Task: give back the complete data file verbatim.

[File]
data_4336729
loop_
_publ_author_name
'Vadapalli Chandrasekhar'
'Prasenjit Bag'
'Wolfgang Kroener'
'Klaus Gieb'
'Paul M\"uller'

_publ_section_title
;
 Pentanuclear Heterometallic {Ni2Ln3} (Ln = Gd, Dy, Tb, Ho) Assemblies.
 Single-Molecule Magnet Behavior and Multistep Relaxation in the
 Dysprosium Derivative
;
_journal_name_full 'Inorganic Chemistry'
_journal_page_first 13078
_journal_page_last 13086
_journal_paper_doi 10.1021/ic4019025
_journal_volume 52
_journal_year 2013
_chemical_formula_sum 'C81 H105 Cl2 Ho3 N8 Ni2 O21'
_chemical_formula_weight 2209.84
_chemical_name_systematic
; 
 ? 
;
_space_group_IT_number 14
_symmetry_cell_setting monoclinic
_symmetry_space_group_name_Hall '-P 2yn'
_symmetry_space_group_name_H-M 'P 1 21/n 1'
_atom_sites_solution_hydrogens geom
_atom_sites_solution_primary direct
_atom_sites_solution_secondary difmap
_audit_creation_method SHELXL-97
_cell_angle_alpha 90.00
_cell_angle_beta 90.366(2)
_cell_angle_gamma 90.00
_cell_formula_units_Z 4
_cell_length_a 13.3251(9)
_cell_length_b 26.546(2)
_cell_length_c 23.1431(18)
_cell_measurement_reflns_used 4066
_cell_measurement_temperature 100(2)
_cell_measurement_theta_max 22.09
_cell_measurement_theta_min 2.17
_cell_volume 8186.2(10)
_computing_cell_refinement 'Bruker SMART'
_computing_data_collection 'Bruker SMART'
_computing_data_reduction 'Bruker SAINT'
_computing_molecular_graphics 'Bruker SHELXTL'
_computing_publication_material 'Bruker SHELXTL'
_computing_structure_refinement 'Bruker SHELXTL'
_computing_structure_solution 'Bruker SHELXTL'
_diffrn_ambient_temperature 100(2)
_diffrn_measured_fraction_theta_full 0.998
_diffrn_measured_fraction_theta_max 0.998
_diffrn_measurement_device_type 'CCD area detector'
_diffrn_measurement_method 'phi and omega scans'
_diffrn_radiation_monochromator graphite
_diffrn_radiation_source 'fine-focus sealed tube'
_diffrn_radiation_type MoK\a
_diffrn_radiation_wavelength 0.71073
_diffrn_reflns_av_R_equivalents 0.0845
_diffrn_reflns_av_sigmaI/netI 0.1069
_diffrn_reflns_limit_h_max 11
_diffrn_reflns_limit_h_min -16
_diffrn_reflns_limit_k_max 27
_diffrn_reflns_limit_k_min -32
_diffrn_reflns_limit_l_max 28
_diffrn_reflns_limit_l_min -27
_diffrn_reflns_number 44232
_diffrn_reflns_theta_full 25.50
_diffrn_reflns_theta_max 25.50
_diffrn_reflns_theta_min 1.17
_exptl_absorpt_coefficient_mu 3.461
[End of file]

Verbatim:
data_4336729
loop_
_publ_author_name
'Vadapalli Chandrasekhar'
'Prasenjit Bag'
'Wolfgang Kroener'
'Klaus Gieb'
'Paul M\"uller'

_publ_section_title
;
 Pentanuclear Heterometallic {Ni2Ln3} (Ln = Gd, Dy, Tb, Ho) Assemblies.
 Single-Molecule Magnet Behavior and Multistep Relaxation in the
 Dysprosium Derivative
;
_journal_name_full 'Inorganic Chemistry'
_journal_page_first 13078
_journal_page_last 13086
_journal_paper_doi 10.1021/ic4019025
_journal_volume 52
_journal_year 2013
_chemical_formula_sum 'C81 H105 Cl2 Ho3 N8 Ni2 O21'
_chemical_formula_weight 2209.84
_chemical_name_systematic
; 
 ? 
;
_space_group_IT_number 14
_symmetry_cell_setting monoclinic
_symmetry_space_group_name_Hall '-P 2yn'
_symmetry_space_group_name_H-M 'P 1 21/n 1'
_atom_sites_solution_hydrogens geom
_atom_sites_solution_primary direct
_atom_sites_solution_secondary difmap
_audit_creation_method SHELXL-97
_cell_angle_alpha 90.00
_cell_angle_beta 90.366(2)
_cell_angle_gamma 90.00
_cell_formula_units_Z 4
_cell_length_a 13.3251(9)
_cell_length_b 26.546(2)
_cell_length_c 23.1431(18)
_cell_measurement_reflns_used 4066
_cell_measurement_temperature 100(2)
_cell_measurement_theta_max 22.09
_cell_measurement_theta_min 2.17
_cell_volume 8186.2(10)
_computing_cell_refinement 'Bruker SMART'
_computing_data_collection 'Bruker SMART'
_computing_data_reduction 'Bruker SAINT'
_computing_molecular_graphics 'Bruker SHELXTL'
_computing_publication_material 'Bruker SHELXTL'
_computing_structure_refinement 'Bruker SHELXTL'
_computing_structure_solution 'Bruker SHELXTL'
_diffrn_ambient_temperature 100(2)
_diffrn_measured_fraction_theta_full 0.998
_diffrn_measured_fraction_theta_max 0.998
_diffrn_measurement_device_type 'CCD area detector'
_diffrn_measurement_method 'phi and omega scans'
_diffrn_radiation_monochromator graphite
_diffrn_radiation_source 'fine-focus sealed tube'
_diffrn_radiation_type MoK\a
_diffrn_radiation_wavelength 0.71073
_diffrn_reflns_av_R_equivalents 0.0845
_diffrn_reflns_av_sigmaI/netI 0.1069
_diffrn_reflns_limit_h_max 11
_diffrn_reflns_limit_h_min -16
_diffrn_reflns_limit_k_max 27
_diffrn_reflns_limit_k_min -32
_diffrn_reflns_limit_l_max 28
_diffrn_reflns_limit_l_min -27
_diffrn_reflns_number 44232
_diffrn_reflns_theta_full 25.50
_diffrn_reflns_theta_max 25.50
_diffrn_reflns_theta_min 1.17
_exptl_absorpt_coefficient_mu 3.461